Honourable mention: J.J. Corry, located in Cooraclare, County Clare


Cork, also known as the rebel county, is Kerry’s neighbouring county. This is Ireland’s second-largest city, home to the Blarney Stone, Spike Island, and the famous Old Head Golf Links in Kinsale.

Midleton Distillery in Cork This historic landmark opened as a distillery by three brothers in 1825 after previously being home to a woollen mill. It then became known as James Murphy and Company.

Following an offset in demand due to prohibition, a lock on Irish exports to the UK, and the rise of Scotch whisky, many distilleries around the country ceased operations. When only three distilleries remained in Ireland by 1966, rivals John Powers & Son and John Jameson & Son merged to become the Irish Distillers Company, which is now home to some of Ireland’s most iconic brands—Jameson, Powers, and Paddy, to name a few—and has worked from the New Midleton Distillery since 1975.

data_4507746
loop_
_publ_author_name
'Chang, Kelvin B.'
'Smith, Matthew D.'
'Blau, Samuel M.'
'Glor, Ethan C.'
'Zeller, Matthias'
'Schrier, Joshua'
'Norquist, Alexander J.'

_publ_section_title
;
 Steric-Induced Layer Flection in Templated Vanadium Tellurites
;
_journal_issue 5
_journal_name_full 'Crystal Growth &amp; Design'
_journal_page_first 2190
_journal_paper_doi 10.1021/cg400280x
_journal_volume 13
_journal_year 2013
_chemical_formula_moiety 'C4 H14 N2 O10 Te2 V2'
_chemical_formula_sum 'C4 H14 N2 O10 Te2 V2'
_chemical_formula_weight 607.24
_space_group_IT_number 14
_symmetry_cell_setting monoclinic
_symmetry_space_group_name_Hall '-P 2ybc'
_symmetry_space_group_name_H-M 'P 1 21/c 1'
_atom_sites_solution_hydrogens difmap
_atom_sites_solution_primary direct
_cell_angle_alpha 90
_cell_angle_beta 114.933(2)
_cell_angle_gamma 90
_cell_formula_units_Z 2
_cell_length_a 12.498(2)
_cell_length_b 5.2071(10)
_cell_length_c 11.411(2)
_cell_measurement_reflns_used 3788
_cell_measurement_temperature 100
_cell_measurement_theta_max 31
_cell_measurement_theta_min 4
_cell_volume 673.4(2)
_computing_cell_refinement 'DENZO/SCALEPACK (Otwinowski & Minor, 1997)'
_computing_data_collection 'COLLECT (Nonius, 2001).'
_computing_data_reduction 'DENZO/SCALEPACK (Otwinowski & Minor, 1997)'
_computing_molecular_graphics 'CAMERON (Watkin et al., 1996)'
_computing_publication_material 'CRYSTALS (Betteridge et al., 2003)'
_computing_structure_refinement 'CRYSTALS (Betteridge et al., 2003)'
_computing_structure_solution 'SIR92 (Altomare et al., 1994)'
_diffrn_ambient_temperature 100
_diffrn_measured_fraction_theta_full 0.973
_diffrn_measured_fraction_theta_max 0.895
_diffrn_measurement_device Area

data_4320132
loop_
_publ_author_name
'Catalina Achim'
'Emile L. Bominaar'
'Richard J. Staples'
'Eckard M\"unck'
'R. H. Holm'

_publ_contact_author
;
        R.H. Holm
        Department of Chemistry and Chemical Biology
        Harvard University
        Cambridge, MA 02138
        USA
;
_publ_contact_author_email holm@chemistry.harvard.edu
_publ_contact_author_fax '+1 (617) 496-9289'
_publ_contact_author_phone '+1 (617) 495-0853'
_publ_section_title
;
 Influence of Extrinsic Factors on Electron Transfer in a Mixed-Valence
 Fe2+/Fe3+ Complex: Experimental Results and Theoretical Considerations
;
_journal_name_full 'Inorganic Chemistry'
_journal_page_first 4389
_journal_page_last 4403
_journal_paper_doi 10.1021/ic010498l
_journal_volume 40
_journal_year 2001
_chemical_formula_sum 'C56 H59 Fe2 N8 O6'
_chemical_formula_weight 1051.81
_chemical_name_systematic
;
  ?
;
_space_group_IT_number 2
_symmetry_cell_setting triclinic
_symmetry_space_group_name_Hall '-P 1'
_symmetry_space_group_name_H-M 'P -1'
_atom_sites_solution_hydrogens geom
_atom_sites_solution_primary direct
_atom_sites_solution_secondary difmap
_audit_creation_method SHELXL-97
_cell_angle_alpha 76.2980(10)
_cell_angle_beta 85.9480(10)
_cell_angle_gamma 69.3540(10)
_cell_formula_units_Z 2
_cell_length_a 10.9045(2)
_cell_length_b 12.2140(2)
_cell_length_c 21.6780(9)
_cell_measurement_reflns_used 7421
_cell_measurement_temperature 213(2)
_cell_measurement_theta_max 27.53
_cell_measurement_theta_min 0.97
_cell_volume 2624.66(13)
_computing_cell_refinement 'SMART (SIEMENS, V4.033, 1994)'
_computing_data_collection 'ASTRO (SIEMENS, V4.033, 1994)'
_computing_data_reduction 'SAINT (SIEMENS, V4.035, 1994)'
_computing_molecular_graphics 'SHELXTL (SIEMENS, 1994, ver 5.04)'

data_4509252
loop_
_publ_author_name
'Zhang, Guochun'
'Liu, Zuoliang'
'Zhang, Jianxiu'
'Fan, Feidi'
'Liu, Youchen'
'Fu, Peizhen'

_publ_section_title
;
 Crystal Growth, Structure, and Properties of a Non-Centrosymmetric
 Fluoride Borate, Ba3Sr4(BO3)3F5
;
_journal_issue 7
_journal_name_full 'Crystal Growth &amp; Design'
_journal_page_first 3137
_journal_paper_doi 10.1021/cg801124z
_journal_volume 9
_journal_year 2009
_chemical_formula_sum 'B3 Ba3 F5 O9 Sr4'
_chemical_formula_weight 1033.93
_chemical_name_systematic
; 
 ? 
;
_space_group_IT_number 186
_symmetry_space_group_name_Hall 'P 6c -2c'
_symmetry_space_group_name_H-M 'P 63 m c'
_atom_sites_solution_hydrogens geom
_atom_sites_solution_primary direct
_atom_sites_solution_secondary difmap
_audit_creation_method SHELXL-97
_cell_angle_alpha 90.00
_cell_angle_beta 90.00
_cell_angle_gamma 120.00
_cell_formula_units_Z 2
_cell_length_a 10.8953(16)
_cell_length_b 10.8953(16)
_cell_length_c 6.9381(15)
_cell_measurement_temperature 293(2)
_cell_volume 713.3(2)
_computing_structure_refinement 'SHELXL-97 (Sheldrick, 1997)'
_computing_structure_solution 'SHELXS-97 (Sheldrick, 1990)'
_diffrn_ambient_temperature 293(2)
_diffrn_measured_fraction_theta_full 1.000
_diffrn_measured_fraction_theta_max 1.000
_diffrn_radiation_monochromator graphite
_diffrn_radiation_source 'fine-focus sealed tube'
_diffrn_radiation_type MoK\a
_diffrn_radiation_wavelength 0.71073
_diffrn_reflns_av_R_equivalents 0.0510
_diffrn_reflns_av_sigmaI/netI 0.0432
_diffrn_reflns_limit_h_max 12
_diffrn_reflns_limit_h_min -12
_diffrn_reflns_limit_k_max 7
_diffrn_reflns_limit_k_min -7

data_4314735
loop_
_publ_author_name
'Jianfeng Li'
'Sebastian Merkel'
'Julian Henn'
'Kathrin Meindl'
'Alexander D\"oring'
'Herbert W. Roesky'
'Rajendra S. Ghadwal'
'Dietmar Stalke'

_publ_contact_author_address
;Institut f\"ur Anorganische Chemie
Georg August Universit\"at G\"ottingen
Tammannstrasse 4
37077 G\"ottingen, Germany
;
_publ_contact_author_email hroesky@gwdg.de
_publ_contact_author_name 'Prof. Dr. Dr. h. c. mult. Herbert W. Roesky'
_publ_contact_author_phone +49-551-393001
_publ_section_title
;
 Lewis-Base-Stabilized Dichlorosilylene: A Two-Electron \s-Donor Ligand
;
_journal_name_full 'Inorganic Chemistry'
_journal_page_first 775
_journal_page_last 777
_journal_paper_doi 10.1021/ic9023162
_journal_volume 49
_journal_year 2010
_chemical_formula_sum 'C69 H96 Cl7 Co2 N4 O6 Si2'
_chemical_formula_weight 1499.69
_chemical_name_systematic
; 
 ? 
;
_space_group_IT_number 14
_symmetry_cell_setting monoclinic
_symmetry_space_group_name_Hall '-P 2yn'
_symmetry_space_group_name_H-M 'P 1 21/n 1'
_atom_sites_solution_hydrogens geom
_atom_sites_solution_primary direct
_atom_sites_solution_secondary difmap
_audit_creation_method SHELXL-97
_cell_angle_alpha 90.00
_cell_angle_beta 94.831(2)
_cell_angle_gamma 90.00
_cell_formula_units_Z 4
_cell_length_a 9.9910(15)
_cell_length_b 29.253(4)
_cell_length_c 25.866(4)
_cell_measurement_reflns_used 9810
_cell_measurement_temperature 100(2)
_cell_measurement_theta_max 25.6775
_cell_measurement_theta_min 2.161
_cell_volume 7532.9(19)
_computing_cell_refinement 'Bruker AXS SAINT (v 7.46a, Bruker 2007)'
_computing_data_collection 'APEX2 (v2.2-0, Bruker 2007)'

The Old Middleton Distillery reopened as the Jameson Experience in 1992. Visitors can learn about the location’s heritage and later legacy that has told the story of Irish whiskey worldwide. Whether you consider yourself a whiskey connoisseur or a complete newcomer, this tour gives an insight into the process from field to cask and cask to bottle. Have tasting sessions to explore the unique flavours each whiskey has to offer. Following your tour, you will have the opportunity to take home a piece of whiskey history in the form of a souvenir.

A visit to this site is a celebratory toast to the past and present in the world of whiskey.

Honourable mention: Clonakilty Distillery and Visitor Centre

Overall, the South West of Ireland is a treasure trove for those looking to explore the rich history and culture of Ireland’s brewing and distilling traditions. With so many options to choose from, there is something for everyone, from whiskey lovers to beer enthusiasts.

Enhance your trip to Ireland with a visit to a local distillery. Following a round of golf, there is no better way to unwind than savouring premium spirits, sharing stories, and enjoying the scenic routes along the Wild Atlantic Way.

Camaraderie and storytelling are sure to create memories that go beyond the golf course – it is a hole in one experience in the Southwest!